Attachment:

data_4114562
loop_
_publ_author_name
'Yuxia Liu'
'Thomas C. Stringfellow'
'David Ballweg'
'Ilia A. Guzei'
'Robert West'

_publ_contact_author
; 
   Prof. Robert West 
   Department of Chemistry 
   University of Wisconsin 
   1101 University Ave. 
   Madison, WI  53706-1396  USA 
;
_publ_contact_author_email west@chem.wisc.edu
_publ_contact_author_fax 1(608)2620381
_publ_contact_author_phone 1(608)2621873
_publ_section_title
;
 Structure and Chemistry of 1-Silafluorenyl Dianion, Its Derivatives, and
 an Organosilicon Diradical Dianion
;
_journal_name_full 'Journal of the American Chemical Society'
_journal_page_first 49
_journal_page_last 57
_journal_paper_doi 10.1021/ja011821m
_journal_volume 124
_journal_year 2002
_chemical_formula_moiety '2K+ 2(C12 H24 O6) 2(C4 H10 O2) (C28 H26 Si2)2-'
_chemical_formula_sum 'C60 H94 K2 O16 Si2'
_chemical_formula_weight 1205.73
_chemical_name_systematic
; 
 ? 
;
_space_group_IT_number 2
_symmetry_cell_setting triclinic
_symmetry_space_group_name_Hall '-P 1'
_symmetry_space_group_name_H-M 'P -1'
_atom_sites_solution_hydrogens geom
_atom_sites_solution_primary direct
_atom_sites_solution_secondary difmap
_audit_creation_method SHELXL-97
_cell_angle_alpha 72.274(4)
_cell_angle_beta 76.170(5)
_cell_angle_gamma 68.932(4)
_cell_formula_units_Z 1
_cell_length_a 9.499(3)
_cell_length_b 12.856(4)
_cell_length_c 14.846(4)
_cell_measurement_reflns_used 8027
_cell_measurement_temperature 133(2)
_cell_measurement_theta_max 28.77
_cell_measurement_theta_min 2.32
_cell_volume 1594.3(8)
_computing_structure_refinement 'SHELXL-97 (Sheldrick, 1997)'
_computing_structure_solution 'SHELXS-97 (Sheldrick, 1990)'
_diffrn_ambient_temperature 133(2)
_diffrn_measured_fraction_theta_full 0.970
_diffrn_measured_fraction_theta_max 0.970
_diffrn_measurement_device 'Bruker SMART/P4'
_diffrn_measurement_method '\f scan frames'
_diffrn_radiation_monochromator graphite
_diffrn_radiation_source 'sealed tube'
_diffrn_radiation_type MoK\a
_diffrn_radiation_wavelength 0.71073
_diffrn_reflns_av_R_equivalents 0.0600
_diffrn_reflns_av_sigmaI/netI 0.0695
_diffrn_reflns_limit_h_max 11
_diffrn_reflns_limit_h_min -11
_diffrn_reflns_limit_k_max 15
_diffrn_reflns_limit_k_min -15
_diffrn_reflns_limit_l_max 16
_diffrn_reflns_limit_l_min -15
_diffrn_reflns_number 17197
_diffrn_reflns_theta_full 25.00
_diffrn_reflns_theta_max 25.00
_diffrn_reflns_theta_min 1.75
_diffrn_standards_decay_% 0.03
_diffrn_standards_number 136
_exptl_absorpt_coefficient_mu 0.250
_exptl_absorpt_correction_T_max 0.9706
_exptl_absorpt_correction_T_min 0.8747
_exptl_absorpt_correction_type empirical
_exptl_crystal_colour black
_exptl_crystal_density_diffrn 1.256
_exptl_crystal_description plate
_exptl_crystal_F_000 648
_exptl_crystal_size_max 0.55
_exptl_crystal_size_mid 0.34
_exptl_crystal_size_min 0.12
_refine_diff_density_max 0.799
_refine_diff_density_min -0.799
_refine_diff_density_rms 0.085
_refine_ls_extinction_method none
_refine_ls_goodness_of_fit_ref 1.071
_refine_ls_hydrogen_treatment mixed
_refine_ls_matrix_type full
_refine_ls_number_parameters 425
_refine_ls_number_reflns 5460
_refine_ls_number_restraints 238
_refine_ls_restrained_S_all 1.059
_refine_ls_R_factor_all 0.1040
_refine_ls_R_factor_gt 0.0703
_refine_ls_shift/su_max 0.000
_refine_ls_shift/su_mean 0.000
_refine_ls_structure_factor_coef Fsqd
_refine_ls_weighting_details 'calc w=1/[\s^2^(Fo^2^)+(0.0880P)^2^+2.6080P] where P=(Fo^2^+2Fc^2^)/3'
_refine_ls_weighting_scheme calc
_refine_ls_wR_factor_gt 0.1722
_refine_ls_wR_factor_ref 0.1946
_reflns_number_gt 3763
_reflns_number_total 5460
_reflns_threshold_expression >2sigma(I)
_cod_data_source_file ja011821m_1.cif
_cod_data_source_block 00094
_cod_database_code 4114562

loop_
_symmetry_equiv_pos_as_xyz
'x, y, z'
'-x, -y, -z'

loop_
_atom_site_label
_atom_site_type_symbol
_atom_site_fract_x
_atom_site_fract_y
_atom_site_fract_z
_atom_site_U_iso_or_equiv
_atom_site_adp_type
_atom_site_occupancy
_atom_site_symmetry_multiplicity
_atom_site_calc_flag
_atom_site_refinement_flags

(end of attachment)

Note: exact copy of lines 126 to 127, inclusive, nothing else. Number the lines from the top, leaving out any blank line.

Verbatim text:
_atom_site_type_symbol
_atom_site_fract_x